March 4, 2013
In Canada, drugs that are classified as “Innovative drugs” are eligible for eight years of data protection (data exclusivity). In April 2012, the Federal Court (Trial Division) held that Celgene’s new use of THALOMID for treating multiple myeloma was an “innovative drug” despite the previous approval of the medicinal ingredient thalidomide.1 (For further information please see Scorned Drug Makes Unexpected Comeback that is “Innovative” Enough to Qualify for Canadian Data Exclusivity.) The Minister of Health appealed the Federal Court’s decision, and in a decision released February 15, 2013, the Federal Court of Appeal held that THALOMID is not an innovative drug and overturned the lower Court.2
Thalidomide has a controversial past: while it was approved in Canada as early as 1960 and prescribed to treat sleeplessness and morning sickness in pregnant woman, it was permanently taken off the market in 1962 when it was discovered that it was associated with severe birth defects.
Research by Celgene in the 1990’s established that thalidomide was useful for treating conditions such as cancer and leprosy. Marketing authorization was issued to Celgene on August 4, 2010, for the use of THALOMID for treating multiple myeloma. However, the government advised Celgene that THALOMID was not eligible for data protection because the medicinal ingredient had been previously approved. Celgene applied for judicial review of the government’s decision and the Federal Court sided with Celgene, holding that the prior thalidomide approval should not stand in the way of data protection of THALOMID.
The Canadian Data Protection Regulations (the Regulations) define an “innovative drug” as a “drug that contains a medicinal ingredient not previously approved by the Minister.”3 Writing for the majority of the Federal Court of Appeal, Justice Gauthier rejected Celgene’s argument that the word “approved” refers to the current status of the drug. Celgene submitted that reading down the definition of an innovative drug in this manner is consistent with the purpose and object of the Regulations and Canada’s international treaty obligations.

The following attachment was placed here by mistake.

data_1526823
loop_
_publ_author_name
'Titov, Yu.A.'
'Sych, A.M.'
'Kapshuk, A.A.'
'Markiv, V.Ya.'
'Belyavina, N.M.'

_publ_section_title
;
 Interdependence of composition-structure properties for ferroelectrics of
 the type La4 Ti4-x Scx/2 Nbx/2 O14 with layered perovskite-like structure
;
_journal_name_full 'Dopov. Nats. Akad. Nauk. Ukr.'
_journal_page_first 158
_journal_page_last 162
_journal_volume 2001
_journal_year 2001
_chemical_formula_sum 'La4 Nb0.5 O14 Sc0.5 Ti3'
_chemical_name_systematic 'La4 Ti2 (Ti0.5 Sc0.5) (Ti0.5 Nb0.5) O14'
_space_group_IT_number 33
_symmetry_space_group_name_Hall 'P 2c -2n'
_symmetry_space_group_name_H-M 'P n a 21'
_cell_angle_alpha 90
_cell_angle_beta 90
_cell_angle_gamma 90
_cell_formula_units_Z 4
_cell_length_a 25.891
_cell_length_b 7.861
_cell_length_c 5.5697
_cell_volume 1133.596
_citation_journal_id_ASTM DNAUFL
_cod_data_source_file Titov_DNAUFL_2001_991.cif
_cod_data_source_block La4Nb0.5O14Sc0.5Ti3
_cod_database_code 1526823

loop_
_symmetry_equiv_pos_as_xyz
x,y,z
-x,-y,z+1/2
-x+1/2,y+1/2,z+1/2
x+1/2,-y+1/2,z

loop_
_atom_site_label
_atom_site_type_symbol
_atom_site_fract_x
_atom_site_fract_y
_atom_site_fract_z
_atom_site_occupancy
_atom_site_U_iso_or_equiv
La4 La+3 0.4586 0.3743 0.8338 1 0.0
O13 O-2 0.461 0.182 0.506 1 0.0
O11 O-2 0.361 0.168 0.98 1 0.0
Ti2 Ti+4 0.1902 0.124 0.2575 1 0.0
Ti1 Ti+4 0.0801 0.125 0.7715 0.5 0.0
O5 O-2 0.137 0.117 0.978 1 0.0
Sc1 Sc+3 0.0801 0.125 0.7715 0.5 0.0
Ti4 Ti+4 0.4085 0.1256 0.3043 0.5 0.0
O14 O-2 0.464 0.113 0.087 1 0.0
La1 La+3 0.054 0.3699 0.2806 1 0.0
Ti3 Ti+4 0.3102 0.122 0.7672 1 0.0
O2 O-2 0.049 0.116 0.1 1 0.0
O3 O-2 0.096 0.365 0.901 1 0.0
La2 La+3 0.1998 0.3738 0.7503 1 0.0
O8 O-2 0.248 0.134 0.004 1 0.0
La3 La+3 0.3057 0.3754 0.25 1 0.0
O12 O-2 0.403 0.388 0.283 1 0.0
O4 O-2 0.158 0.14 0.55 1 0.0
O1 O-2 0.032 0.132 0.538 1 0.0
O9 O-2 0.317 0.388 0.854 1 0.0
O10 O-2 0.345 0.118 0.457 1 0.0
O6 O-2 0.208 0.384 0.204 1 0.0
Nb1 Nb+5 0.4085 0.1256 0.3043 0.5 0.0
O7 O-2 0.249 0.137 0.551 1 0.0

The Court of Appeal held that a medicinal ingredient such as thalidomide that once received regulatory approval is "previously approved" for the purposes of the Regulations. Data protection is limited to new medicinal ingredients which means, in this context, submitted for the first time to the appropriate authority. The fact that Celgene had to submit a considerable amount of confidential data gathered at significant cost does not, in and of itself, justify stretching the definition of “innovative drug.” The Court expressed concern that reading in the additional limitation of “currently approved” to the definition of “innovative drug” could open the door to unexpected scenarios whereby drugs may be treated differently depending on why their approval was withdrawn.
The dissenting opinion of Justice Nadon emphasized that after the thalidomide tragedy, the sale of thalidomide in Canada was expressly prohibited by law. As thalidomide was removed from the market by legislation, thalidomide was not “previously approved” but rather the previous approval had been essentially nullified. Justice Nadon rejected any “slippery slope” concerns because the fact situation of thalidomide is highly unusual and any precedent set by the decision is narrow.
No appeal has been filed with the Supreme Court of Canada to date. Overall, the Court of Appeal’s narrow take on what constitutes an “innovative drug” is consistent with recent case of Takeda Canada Inc. v. Canada (Health), where the Court of Appeal held that all enantiomers of previously approved medicinal ingredients were excluded from qualifying as “innovative drugs”, regardless of the amount of clinical data collected on the enantiomer4 (For further information please see Enantiomers Not Eligible for Data Protection in Canada). Drug manufacturers should take note that the courts are taking a strict approach to the definition of “innovative drug.” This will prevent data protection if there is a previously approved drug or variant, even when an innovator company has expended considerable effort, ingenuity and expense to develop its own drug.
1Celgene Inc. v. The Minister of Health (2012 FC 154)
2Canada (Health) v. Celgene Inc. (2013 FCA 43)
3Section C.08.004.1 of the Food and Drug Regulations
42013 FCA 13
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